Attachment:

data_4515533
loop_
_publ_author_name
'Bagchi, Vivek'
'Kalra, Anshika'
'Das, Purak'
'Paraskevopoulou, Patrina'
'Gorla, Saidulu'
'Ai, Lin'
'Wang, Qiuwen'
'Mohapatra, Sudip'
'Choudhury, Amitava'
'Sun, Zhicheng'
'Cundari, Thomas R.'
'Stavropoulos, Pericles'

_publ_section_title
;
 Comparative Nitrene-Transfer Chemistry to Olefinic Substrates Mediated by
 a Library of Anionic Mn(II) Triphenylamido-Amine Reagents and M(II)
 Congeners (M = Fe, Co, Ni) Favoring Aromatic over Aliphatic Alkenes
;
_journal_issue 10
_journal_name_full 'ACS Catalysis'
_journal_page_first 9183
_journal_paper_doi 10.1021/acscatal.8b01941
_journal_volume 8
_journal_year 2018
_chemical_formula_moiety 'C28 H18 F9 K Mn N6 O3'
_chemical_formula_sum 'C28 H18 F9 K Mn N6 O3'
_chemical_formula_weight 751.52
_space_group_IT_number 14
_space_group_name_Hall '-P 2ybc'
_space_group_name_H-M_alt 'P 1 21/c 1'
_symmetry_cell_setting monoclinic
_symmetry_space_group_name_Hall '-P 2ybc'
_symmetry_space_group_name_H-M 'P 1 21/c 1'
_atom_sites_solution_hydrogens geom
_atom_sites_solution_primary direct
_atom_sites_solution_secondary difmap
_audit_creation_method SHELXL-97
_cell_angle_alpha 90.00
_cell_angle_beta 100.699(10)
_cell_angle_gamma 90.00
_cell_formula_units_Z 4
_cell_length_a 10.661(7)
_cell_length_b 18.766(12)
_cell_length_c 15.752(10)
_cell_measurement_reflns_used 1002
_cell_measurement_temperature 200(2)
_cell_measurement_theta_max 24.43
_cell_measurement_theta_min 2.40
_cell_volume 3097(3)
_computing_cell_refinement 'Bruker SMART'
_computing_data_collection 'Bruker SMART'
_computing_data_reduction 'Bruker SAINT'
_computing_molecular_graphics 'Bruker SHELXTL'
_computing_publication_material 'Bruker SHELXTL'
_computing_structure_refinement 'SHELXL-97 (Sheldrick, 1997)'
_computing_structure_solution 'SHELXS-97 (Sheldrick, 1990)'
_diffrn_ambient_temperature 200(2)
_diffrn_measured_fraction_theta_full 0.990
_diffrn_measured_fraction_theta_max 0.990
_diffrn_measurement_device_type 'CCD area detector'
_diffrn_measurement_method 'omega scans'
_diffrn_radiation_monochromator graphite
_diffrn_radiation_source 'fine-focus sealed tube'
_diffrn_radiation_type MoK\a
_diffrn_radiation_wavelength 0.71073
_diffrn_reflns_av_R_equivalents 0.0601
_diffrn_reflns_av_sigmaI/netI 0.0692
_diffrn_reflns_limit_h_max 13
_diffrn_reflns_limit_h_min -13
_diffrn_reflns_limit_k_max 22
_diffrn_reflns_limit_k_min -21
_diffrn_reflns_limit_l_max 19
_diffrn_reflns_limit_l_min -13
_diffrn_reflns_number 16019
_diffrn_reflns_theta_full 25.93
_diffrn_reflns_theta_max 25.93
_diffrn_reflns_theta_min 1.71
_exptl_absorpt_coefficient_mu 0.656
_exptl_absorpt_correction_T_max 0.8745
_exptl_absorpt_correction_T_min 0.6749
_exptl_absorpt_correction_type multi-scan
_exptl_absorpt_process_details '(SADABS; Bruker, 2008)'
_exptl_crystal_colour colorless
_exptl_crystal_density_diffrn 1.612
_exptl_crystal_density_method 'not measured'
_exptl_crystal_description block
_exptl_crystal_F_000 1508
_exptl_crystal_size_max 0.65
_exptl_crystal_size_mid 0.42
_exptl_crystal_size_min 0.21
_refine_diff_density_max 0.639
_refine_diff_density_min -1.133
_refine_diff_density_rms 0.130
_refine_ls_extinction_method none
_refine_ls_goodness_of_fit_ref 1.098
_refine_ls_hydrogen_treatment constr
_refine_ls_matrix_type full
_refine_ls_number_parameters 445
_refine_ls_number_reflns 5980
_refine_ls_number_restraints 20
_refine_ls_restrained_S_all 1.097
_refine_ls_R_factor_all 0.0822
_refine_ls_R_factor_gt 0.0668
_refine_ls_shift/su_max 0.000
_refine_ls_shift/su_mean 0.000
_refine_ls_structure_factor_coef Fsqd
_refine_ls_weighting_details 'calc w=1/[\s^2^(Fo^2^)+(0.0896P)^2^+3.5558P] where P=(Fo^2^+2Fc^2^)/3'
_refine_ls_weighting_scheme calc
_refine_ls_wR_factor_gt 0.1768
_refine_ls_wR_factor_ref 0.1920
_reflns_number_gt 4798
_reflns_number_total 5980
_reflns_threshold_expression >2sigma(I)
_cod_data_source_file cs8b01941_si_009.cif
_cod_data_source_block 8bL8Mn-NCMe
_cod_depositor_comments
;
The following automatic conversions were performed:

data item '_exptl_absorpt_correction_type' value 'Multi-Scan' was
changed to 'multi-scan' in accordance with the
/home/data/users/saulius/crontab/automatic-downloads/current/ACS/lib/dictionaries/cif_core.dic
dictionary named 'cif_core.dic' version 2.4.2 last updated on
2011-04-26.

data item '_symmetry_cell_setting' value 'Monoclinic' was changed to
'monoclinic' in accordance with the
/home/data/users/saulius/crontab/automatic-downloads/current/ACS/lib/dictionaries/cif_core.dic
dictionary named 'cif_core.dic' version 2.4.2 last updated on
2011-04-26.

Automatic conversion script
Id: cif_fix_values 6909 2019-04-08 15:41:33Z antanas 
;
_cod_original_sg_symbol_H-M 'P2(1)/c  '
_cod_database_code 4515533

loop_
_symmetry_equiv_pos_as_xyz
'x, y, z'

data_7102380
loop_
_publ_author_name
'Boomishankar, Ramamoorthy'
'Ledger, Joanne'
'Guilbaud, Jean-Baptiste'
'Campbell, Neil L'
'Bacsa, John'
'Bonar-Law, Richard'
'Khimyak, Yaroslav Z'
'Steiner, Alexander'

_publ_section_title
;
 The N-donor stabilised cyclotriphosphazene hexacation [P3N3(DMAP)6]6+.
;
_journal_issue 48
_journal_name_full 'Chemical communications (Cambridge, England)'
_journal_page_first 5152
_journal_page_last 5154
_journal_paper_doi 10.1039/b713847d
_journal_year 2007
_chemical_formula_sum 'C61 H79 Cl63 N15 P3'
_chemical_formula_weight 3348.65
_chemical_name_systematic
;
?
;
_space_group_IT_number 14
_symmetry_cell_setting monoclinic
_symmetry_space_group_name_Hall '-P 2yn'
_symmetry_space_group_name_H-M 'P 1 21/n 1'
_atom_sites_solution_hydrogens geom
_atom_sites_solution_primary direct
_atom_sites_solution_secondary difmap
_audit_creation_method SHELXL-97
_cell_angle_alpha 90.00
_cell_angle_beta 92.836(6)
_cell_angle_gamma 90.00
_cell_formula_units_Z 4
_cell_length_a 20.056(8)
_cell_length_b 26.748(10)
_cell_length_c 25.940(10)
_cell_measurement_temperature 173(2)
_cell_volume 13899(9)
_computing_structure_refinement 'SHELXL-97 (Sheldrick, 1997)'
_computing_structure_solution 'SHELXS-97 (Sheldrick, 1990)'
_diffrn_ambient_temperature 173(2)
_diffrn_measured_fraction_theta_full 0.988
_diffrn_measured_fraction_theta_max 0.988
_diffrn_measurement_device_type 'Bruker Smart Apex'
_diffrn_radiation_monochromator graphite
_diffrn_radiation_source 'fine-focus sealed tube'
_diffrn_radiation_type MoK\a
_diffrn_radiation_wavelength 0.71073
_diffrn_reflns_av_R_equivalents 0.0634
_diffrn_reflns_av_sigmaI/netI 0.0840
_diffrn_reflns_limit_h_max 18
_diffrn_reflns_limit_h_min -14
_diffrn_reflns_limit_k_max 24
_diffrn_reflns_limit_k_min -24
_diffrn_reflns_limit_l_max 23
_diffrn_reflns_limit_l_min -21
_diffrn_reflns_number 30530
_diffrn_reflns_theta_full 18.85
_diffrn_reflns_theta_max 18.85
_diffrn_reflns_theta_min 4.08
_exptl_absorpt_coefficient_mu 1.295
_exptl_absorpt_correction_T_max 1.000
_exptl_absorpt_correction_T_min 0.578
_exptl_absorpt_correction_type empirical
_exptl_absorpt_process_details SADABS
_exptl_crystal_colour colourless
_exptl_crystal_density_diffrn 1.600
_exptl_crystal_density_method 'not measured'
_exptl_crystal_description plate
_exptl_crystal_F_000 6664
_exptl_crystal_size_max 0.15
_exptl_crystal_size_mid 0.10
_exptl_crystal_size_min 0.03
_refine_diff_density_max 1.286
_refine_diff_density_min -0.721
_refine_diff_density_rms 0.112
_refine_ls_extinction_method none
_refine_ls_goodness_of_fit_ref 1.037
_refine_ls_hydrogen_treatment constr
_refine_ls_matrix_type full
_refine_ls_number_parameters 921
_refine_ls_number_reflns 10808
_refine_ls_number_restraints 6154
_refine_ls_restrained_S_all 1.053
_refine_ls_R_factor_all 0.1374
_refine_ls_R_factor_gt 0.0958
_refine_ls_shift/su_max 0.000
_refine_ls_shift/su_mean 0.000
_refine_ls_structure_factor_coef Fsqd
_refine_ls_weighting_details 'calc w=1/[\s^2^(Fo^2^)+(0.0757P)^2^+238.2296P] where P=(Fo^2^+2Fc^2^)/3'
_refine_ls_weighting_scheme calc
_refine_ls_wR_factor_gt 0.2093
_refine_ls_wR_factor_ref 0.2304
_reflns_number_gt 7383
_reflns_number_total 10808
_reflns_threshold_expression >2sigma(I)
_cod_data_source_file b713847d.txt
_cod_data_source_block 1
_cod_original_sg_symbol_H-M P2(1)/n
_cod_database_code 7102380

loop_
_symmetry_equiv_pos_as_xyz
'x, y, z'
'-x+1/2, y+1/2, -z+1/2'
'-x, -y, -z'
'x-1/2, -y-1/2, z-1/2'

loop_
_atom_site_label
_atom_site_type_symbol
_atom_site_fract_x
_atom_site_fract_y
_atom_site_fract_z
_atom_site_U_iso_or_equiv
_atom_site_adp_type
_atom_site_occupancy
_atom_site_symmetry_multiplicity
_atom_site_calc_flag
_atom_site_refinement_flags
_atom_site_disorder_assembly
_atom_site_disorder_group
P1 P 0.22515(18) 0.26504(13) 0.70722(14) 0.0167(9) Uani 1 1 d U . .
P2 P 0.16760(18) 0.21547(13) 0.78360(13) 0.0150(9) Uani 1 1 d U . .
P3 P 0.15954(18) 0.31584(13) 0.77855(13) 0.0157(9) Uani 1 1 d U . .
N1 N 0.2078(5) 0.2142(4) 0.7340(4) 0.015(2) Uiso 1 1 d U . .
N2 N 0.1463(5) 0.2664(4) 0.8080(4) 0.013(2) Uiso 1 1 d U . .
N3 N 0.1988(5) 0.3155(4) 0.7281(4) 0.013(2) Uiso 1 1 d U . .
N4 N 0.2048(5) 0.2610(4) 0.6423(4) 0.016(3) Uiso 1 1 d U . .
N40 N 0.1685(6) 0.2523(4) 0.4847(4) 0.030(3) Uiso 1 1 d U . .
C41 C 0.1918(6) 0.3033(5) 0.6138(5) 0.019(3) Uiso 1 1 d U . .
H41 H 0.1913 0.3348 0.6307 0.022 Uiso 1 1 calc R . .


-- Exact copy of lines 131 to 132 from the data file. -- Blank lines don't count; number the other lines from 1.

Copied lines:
2011-04-26.

Automatic conversion script